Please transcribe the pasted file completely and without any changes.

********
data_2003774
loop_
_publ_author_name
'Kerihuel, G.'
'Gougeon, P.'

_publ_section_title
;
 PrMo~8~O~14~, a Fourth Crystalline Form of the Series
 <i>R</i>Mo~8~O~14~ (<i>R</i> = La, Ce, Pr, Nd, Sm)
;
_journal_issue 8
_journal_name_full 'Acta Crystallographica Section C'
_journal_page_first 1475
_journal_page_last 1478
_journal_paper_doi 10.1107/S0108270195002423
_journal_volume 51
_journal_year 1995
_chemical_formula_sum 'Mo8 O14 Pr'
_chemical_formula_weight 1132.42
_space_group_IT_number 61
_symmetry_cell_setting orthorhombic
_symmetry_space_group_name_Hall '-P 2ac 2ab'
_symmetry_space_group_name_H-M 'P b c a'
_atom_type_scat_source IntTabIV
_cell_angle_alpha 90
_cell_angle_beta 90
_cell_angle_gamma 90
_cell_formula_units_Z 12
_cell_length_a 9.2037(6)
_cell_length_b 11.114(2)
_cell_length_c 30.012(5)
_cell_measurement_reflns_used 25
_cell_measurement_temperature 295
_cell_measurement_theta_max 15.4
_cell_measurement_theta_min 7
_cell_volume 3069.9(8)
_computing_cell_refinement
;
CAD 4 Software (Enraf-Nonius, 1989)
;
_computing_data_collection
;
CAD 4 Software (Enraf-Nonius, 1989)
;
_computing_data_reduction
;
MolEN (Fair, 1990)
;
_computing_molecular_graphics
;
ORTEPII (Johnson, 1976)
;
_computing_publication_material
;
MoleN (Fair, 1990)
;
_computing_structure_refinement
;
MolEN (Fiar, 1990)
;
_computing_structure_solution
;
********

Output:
data_2003774
loop_
_publ_author_name
'Kerihuel, G.'
'Gougeon, P.'

_publ_section_title
;
 PrMo~8~O~14~, a Fourth Crystalline Form of the Series
 <i>R</i>Mo~8~O~14~ (<i>R</i> = La, Ce, Pr, Nd, Sm)
;
_journal_issue 8
_journal_name_full 'Acta Crystallographica Section C'
_journal_page_first 1475
_journal_page_last 1478
_journal_paper_doi 10.1107/S0108270195002423
_journal_volume 51
_journal_year 1995
_chemical_formula_sum 'Mo8 O14 Pr'
_chemical_formula_weight 1132.42
_space_group_IT_number 61
_symmetry_cell_setting orthorhombic
_symmetry_space_group_name_Hall '-P 2ac 2ab'
_symmetry_space_group_name_H-M 'P b c a'
_atom_type_scat_source IntTabIV
_cell_angle_alpha 90
_cell_angle_beta 90
_cell_angle_gamma 90
_cell_formula_units_Z 12
_cell_length_a 9.2037(6)
_cell_length_b 11.114(2)
_cell_length_c 30.012(5)
_cell_measurement_reflns_used 25
_cell_measurement_temperature 295
_cell_measurement_theta_max 15.4
_cell_measurement_theta_min 7
_cell_volume 3069.9(8)
_computing_cell_refinement
;
CAD 4 Software (Enraf-Nonius, 1989)
;
_computing_data_collection
;
CAD 4 Software (Enraf-Nonius, 1989)
;
_computing_data_reduction
;
MolEN (Fair, 1990)
;
_computing_molecular_graphics
;
ORTEPII (Johnson, 1976)
;
_computing_publication_material
;
MoleN (Fair, 1990)
;
_computing_structure_refinement
;
MolEN (Fiar, 1990)
;
_computing_structure_solution
;